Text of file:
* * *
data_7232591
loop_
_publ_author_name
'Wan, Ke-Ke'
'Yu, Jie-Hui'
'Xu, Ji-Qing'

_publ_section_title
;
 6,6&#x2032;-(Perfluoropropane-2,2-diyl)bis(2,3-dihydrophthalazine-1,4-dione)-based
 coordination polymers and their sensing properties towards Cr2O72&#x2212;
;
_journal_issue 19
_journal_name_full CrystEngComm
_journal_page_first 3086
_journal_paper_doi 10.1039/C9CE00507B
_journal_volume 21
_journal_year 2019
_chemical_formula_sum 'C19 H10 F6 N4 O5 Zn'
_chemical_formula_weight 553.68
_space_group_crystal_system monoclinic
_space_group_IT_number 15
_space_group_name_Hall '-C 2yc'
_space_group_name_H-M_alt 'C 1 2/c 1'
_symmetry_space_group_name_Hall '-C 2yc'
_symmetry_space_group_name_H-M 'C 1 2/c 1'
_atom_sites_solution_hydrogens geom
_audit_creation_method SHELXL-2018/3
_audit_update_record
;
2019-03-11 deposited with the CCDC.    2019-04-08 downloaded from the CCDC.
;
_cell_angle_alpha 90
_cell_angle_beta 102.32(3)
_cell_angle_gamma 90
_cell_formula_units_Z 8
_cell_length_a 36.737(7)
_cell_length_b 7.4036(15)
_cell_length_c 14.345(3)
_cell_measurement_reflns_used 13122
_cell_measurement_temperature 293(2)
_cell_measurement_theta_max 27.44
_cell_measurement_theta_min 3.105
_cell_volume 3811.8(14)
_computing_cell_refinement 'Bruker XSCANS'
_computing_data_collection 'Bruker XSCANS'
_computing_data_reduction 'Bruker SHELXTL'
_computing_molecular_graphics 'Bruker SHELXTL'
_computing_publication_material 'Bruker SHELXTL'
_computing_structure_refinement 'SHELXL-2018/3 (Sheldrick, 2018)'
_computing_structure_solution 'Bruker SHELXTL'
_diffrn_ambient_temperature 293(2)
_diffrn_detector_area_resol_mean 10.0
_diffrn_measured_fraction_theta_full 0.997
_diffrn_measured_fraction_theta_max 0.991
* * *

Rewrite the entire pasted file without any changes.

data_7232591
loop_
_publ_author_name
'Wan, Ke-Ke'
'Yu, Jie-Hui'
'Xu, Ji-Qing'

_publ_section_title
;
 6,6&#x2032;-(Perfluoropropane-2,2-diyl)bis(2,3-dihydrophthalazine-1,4-dione)-based
 coordination polymers and their sensing properties towards Cr2O72&#x2212;
;
_journal_issue 19
_journal_name_full CrystEngComm
_journal_page_first 3086
_journal_paper_doi 10.1039/C9CE00507B
_journal_volume 21
_journal_year 2019
_chemical_formula_sum 'C19 H10 F6 N4 O5 Zn'
_chemical_formula_weight 553.68
_space_group_crystal_system monoclinic
_space_group_IT_number 15
_space_group_name_Hall '-C 2yc'
_space_group_name_H-M_alt 'C 1 2/c 1'
_symmetry_space_group_name_Hall '-C 2yc'
_symmetry_space_group_name_H-M 'C 1 2/c 1'
_atom_sites_solution_hydrogens geom
_audit_creation_method SHELXL-2018/3
_audit_update_record
;
2019-03-11 deposited with the CCDC.    2019-04-08 downloaded from the CCDC.
;
_cell_angle_alpha 90
_cell_angle_beta 102.32(3)
_cell_angle_gamma 90
_cell_formula_units_Z 8
_cell_length_a 36.737(7)
_cell_length_b 7.4036(15)
_cell_length_c 14.345(3)
_cell_measurement_reflns_used 13122
_cell_measurement_temperature 293(2)
_cell_measurement_theta_max 27.44
_cell_measurement_theta_min 3.105
_cell_volume 3811.8(14)
_computing_cell_refinement 'Bruker XSCANS'
_computing_data_collection 'Bruker XSCANS'
_computing_data_reduction 'Bruker SHELXTL'
_computing_molecular_graphics 'Bruker SHELXTL'
_computing_publication_material 'Bruker SHELXTL'
_computing_structure_refinement 'SHELXL-2018/3 (Sheldrick, 2018)'
_computing_structure_solution 'Bruker SHELXTL'
_diffrn_ambient_temperature 293(2)
_diffrn_detector_area_resol_mean 10.0
_diffrn_measured_fraction_theta_full 0.997
_diffrn_measured_fraction_theta_max 0.991